Sunday, November 30, 2014

big lessons: our sail from Vanuatu to the Solomon Islands

This was a new sort of passage for me. It had the potential to be shortest of the passages, being only 900 miles. And although it wasn’t the first passage sailing with someone unfamiliar with sailing, it was the first with only Serena on board. I had a new sort of pressure on me, self inflicted, of course, but present nonetheless. I felt responsible for Serena, which on a practical level with the maintenance and mobility of the boat, I am. When I had buddies on board I did not feel this pressure because as individuals each takes care of oneself. This little bit of extra pressure, along with a very rolly downwind sail and my failure to practice my usual regimented sleep/eat schedule made this passage my most difficult, the pressure leading to stress, stress leading to lack of sleep, lack of sleep leading to anxiety, and anxiety leading to insomnia, forcing me to stop after six days sailing, and anchor on San Christobal Island, 300 miles short of Gizo, where we were to clear into the Solomon Islands. I was terrified that I would never sail again, denying the reality of what that would mean, anchored to an island in a country we hadn’t technically arrived in yet, in a bay where no one lived. This is what fear can do to you. But where did this fear come from? Fear of fear, the cycle that anxiety lives on. Putting the pressure of the world on your shoulders; just the pressure of one single self on the shoulders of someone trying to know Reality can be enough to cripple them. I learned (again) about faith and trust. A lesson I began learning the moment I set sail from California, when faith outweighed experience, and I was forced to pray my way along. As I gained experience sailing, I pushed away faith. I could do anything at anytime. I could manage every aspect of the passage. That is what I thought. So, this passage was very much a shakedown sail for me.

It doesn’t matter what you are doing, but how you do it. Yes, I was sailing a beautiful boat across oceans, but I was having trouble living with myself, and accepting my life. I mean, accepting that I must have a life. A life that ends in death. This is another underlying source of my anxiety. I could not accept this life with death. I couldn’t believe that I could do all of this, and that one day none of it would matter because I would die. What was the point?

I (re)learned faith, regiment(practice), and trust.

For me, faith meant doing what was reasonable and within my abilities, then leaving the rest up to God (the unifying force of the universe). Every person has faith in something, supported by whatever is evident to that person. If you don’t understand a person’s faith without an explanation, you won’t understand it with one. Some people’s faith comes to them gradually in soft ways, while with others it is forced into their vision through tragedy or turmoil. It means surrendering to a higher power, inspiring a feeling of oneness and peace. I believe oneness is at the center of every faith. Even science expresses the awesome oneness of everything in the universe showing that the atoms we are made up of have been dinosaurs or rain, and were generated in stars that all began billions of years ago from one single point in the universe. That is awesome oneness. So, for me to survive on the open ocean (and as I am finding out in life), I needed faith.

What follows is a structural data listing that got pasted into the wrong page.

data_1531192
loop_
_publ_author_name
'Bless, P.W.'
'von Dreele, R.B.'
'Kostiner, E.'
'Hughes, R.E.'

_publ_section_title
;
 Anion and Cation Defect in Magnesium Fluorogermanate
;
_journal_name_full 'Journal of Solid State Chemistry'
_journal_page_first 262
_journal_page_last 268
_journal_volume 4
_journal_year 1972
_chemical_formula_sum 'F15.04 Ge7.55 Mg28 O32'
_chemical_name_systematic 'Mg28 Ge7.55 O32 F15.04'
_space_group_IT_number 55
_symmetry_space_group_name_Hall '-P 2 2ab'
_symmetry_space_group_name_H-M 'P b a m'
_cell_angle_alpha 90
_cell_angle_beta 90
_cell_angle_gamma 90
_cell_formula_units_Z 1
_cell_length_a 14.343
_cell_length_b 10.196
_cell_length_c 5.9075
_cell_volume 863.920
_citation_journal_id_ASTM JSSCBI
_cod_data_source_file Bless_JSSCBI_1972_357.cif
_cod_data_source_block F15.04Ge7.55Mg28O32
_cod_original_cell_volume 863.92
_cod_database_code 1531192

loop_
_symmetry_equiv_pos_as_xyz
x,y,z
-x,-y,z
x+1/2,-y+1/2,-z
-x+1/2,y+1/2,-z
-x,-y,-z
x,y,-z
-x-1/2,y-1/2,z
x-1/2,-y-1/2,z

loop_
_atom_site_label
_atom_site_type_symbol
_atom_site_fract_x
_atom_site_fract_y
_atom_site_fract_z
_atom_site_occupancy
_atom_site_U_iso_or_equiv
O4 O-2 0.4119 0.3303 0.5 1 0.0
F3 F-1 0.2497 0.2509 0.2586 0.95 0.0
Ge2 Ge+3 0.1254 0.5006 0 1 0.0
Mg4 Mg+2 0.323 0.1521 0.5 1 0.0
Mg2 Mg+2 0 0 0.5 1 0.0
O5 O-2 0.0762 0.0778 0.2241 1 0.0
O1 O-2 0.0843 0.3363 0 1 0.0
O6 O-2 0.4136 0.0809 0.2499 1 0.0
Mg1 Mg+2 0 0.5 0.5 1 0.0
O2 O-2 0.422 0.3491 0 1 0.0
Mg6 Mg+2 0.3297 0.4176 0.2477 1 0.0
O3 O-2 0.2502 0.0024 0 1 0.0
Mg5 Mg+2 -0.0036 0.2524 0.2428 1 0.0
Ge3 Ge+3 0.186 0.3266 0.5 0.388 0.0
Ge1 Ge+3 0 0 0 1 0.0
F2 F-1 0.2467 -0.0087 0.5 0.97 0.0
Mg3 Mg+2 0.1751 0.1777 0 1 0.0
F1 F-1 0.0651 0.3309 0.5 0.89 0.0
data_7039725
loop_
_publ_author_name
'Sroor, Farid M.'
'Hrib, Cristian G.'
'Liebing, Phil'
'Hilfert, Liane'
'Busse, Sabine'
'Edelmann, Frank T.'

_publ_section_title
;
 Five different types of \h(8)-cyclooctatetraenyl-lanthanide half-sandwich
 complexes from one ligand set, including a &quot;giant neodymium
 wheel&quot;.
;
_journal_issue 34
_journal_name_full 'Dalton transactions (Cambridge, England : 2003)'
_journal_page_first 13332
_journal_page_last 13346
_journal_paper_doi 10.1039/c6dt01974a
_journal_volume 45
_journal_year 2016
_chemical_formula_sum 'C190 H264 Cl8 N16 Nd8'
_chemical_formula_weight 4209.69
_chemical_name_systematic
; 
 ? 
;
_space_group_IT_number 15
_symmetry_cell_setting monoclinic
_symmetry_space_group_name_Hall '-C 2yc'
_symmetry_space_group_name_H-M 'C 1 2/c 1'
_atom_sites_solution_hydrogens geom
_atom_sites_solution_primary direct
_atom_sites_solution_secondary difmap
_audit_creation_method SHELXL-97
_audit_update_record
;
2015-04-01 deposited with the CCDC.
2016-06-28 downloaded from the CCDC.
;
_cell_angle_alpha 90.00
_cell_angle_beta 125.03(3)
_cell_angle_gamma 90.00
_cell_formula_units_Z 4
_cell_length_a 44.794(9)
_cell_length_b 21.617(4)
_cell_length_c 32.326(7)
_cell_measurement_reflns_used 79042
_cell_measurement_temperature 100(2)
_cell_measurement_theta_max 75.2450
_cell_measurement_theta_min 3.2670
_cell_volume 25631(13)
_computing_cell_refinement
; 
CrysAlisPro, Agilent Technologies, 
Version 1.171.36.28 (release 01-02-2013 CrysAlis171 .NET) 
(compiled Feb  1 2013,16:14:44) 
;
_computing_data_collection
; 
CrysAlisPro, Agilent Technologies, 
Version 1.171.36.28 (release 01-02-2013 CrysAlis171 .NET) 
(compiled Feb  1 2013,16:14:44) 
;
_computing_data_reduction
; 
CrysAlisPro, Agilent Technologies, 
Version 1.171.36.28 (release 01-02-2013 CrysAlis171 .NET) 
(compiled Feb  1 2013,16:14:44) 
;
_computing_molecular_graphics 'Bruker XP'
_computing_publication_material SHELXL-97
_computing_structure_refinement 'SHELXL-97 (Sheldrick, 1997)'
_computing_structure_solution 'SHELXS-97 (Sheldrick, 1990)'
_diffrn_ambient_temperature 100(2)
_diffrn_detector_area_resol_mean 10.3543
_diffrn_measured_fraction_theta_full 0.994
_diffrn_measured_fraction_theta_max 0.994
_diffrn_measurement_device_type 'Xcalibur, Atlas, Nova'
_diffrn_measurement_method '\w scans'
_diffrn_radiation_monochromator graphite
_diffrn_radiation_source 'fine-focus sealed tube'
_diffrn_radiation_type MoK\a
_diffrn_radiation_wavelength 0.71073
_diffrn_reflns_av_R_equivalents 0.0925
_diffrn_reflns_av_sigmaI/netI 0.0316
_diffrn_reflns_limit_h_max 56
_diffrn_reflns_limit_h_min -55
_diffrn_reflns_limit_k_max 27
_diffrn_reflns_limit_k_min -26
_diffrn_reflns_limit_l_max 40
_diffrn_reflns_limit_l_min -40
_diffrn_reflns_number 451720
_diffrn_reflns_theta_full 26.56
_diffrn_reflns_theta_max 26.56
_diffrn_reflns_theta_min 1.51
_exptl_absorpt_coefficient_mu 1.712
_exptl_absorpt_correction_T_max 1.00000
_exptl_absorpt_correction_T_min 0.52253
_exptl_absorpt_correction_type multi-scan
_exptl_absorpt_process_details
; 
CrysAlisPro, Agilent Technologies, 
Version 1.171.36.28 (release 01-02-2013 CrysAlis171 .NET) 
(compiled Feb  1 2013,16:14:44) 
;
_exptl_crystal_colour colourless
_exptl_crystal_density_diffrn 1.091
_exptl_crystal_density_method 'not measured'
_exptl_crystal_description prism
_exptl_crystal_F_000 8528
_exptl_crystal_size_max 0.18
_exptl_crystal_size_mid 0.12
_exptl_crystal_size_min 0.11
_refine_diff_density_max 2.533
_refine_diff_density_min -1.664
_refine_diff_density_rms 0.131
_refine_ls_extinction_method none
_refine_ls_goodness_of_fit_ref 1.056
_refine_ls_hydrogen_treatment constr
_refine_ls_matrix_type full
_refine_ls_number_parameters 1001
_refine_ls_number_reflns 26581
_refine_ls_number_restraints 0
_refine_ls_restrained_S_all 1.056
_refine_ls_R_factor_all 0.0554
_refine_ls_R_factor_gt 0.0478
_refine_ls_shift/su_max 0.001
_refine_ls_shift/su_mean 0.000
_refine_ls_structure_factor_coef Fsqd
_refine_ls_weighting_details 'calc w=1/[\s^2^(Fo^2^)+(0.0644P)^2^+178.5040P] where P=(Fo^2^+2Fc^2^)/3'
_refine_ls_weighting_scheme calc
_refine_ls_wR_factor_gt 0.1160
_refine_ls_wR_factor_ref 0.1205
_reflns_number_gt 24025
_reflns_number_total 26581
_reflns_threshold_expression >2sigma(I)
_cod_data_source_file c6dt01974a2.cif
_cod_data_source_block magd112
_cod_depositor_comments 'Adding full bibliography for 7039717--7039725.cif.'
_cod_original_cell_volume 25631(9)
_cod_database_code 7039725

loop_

Regiment meant eating and sleeping regularly, even if I wasn’t hungry or sleepy. You never know what challenges the sailing will bring, so even if everything is going well, staying ahead with nourishment and rest is critical for managing stress. This has translated itself into my everyday life as practices. Exercise, work, spirituality, play, and relationship are five tools I work to keep in balance everyday. 

Learning trust was partly tied into my understanding of faith, and through my relationship with Serena. I had to trust in the process that I was going through. I had to trust that good would come of it. The first few months on the boat were very difficult being away from home. Western life brings infinite distractions from Reality. Removed from that and we were like chickens with our heads cut off. We were confronted with ourselves. Not really understanding why we were being so challenged, we had to trust in the experience. We had to remain the witness, and be neutral to everything that hit us.

Now, once anchored in San Cristobal, I ran in place and did jumping jacks in the cockpit everyday for exercise, meditated, did yoga, and went on long jungle walks to get myself back in shape for the sail onward to Gizo. After 5 days at anchor, we set sail again, and I made sure to follow my schedule of eating and sleeping every few hours. I refused to participate with stress, and worked hard to remain the witness. In the beginning of the trip i was afraid of suffering like I had before, but through my practices I softened more and more over the three days, and fell into It again, surrendering.

As far as the actual sailing goes, we were quite lucky this time of year to have consistent winds all the way. Sometimes there would be squalls, but overall the weather was good. We even managed to cook a pizza one night while underway. So, as I reflect on the passage, I think of the beautiful sailing we had, and the many lessons I learned.